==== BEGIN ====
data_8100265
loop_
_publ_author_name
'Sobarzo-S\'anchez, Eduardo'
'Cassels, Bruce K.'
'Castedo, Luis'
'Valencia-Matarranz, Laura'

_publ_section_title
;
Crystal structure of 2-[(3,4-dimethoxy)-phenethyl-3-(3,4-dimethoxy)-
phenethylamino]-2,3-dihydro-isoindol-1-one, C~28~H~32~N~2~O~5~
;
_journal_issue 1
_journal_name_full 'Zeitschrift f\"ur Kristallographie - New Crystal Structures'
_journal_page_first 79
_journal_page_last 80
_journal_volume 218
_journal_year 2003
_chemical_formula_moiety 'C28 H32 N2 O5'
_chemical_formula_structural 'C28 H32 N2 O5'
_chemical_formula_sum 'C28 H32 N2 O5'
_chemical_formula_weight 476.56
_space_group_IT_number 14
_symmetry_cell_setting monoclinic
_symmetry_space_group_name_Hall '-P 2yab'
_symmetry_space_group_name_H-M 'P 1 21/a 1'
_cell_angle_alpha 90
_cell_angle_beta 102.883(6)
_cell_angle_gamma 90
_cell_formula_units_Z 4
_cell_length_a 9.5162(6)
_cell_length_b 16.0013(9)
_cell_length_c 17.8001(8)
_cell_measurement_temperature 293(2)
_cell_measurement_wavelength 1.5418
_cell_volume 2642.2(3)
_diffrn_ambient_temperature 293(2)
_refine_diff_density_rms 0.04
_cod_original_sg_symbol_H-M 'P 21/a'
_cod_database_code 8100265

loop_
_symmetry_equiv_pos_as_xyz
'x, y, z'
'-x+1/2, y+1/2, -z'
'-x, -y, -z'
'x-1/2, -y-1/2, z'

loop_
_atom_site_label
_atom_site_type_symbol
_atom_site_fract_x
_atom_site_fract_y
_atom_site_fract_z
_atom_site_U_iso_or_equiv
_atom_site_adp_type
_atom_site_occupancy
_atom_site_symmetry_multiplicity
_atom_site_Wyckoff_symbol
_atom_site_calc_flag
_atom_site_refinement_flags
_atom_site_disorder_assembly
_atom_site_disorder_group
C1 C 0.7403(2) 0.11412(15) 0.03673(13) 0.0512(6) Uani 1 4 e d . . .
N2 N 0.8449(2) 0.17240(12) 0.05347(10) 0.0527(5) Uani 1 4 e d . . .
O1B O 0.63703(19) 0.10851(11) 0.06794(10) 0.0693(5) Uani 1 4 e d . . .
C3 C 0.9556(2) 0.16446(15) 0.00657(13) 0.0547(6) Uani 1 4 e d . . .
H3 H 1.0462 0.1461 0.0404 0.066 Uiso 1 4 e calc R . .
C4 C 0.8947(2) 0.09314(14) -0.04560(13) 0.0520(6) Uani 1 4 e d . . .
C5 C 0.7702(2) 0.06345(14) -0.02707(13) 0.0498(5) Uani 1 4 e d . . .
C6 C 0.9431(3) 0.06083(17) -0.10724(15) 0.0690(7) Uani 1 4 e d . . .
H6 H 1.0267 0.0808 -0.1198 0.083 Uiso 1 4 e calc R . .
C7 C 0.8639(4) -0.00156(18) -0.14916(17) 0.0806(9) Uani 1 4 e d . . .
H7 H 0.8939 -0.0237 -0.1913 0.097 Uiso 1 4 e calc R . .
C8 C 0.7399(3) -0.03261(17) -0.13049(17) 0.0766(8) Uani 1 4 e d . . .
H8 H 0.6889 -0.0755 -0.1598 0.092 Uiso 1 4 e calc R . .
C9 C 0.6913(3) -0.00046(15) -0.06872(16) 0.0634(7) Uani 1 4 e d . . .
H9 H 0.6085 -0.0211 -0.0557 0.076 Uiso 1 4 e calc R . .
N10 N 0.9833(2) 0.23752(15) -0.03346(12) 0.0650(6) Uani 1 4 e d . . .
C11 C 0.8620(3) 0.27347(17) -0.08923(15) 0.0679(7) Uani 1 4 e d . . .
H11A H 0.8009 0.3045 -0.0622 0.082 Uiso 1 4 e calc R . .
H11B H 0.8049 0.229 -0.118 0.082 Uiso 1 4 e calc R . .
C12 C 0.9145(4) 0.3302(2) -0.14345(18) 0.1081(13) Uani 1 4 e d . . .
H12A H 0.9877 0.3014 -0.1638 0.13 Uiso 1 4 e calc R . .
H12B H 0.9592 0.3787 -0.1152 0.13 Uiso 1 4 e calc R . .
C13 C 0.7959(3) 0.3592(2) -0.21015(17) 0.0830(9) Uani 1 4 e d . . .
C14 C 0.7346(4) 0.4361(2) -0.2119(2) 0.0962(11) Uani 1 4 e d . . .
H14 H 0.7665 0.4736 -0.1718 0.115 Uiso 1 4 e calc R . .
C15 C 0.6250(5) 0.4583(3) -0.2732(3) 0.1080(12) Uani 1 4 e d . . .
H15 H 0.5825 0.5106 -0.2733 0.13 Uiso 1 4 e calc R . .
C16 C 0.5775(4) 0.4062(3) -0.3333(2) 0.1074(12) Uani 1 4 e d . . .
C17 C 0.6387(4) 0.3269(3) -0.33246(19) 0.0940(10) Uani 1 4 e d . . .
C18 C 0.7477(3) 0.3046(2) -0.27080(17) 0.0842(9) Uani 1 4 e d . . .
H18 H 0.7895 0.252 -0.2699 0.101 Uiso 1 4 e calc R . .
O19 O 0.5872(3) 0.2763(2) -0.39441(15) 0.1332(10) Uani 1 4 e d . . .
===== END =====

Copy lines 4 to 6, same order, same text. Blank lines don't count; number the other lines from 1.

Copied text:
'Sobarzo-S\'anchez, Eduardo'
'Cassels, Bruce K.'
'Castedo, Luis'